Defected soldiers and persecuted civilians are no longer the only fighters on the battlefield; new players have entered the scene: al-Nusra and the Islamic State of Iraq and Syria (ISIS), who have become widely known today. Most of the Syrian opposition kept defending al-Nusra and ISIS as a main part of the revolution, until the reality of those two factions manifested as an ethical scandal.
Toppling the regime first
Advocates of an armed revolution do not differentiate between the regime and the state. They don’t care who is going to bring down the regime, who funds such forces, or where such forces would take the country. They welcome anyone, even clergymen such as Sheikh Arour and extremely radical TV channels, for the sake of overthrowing the regime. They argue that no one should be excluded from the revolution as long as they share the goal of toppling the regime. But how can exclusionist mentalities, which call for slaughtering anyone who disagrees with them, whether with or against the regime, can be part of a democratic pluralistic state?
Sheikh Muaz al-Khateeb expressed frustration when the United States designated Jabhat al-Nusra as a terrorist organization. We might understand al-Khateeb’s position, as the latter is an Islamist and a clergyman. However, it is absolutely shameful for a leftist like the former president of the Syrian National Council George Sabra to say that “We have defended Jabhat al-Nusra more than it defended itself.” Now the question is: how can we herald a civilized pluralistic Syria with such a terrible lack of trust and principals? How can we trust a Marxist opposition figure such as Michel kilo, who has gone against common sense and all what he had long believed in with the first flirt from al-Nusra? However, the ever fluctuating man said later on that “We thought Syria would be heading for a democratic system once the current regime falls. Today, we no longer think so.” We wonder what caused Kilo to jump from “I would cut my own hand off if I go to Geneva,” to “If Geneva conference fails, Syria is going into a wide scale sectarian war… Many obstacles are on the Syrians’ way out of tyranny. It is impossible to achieve freedom and getting rid of a tyrannical regime using its same mentality and tools”? Then what is Kilo doing with an opposition coalition controlled by such a mentality? Is he bluffing and manipulating them and leading them against their nature?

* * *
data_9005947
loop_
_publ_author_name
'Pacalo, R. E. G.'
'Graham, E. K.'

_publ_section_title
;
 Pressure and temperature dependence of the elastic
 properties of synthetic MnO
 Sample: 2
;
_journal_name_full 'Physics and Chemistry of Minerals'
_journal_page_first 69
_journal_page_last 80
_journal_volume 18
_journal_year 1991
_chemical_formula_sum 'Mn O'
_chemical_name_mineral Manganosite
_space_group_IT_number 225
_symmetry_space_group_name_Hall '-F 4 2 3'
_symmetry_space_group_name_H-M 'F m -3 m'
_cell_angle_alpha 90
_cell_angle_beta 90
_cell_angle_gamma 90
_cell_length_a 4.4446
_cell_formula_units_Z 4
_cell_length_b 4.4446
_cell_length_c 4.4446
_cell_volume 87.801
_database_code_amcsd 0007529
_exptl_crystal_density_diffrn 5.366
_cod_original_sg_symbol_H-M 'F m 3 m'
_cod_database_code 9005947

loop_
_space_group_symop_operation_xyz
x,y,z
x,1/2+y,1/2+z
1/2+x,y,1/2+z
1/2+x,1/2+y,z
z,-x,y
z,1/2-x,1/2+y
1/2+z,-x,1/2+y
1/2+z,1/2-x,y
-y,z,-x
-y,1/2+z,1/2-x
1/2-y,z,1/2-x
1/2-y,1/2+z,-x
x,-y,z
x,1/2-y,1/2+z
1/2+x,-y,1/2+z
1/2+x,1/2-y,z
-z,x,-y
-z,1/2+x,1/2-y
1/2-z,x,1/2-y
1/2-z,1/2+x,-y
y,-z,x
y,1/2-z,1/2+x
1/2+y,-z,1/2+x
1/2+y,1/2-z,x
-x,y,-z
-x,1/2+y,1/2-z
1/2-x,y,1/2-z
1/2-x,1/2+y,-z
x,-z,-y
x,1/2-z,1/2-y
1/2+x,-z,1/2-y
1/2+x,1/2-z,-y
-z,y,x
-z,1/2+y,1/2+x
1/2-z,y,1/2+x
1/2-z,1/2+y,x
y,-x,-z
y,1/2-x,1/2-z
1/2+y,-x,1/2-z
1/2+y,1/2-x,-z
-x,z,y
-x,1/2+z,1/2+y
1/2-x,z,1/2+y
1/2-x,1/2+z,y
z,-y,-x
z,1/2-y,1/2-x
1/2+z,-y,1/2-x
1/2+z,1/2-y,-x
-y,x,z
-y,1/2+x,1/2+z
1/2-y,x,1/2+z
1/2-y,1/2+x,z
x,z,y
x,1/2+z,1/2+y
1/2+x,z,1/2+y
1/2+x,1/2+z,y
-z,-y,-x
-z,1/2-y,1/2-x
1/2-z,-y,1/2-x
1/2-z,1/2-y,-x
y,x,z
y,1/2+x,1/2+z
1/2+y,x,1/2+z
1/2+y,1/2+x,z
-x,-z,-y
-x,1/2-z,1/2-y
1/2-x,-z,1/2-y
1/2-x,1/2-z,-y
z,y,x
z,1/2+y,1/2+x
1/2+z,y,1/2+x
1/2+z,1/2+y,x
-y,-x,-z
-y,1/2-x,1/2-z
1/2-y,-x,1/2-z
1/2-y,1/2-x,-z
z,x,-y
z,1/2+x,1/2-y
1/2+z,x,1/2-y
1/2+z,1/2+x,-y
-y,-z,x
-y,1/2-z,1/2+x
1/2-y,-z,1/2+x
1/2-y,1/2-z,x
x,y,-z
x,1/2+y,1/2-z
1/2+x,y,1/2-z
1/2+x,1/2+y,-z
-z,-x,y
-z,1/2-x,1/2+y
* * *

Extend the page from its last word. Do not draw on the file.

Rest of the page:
The Islamic Alternative will not be democratic
Every Syrian realizes today that the Islamic alternative will not be democratic, and that for Syria, a unique way should be adopted towards democracy and a state of law. However, most of the thousands of Syrian opposition politicians and ex-detainees have not figured out that unique way yet. They have already chosen to build on their anger of the past, not on the hopes of the future. In this, they have been helped by the unmatched brutality of the regime. Thus, they stayed away, in Istanbul, Doha, Paris and other cities which are their voluntary or compulsory exiles. They ask for arms to kill Syrians. They get paid in stinky dollars to hold their sectarian conferences. Their only guidance is either hatred or the financing sponsors. How can we trust an opposition figure who has changed his stance in two years more than a snake can shed skin?
Syria today is a corpse carried on shoulders, and the only free grave available for her is a grave of radicalism.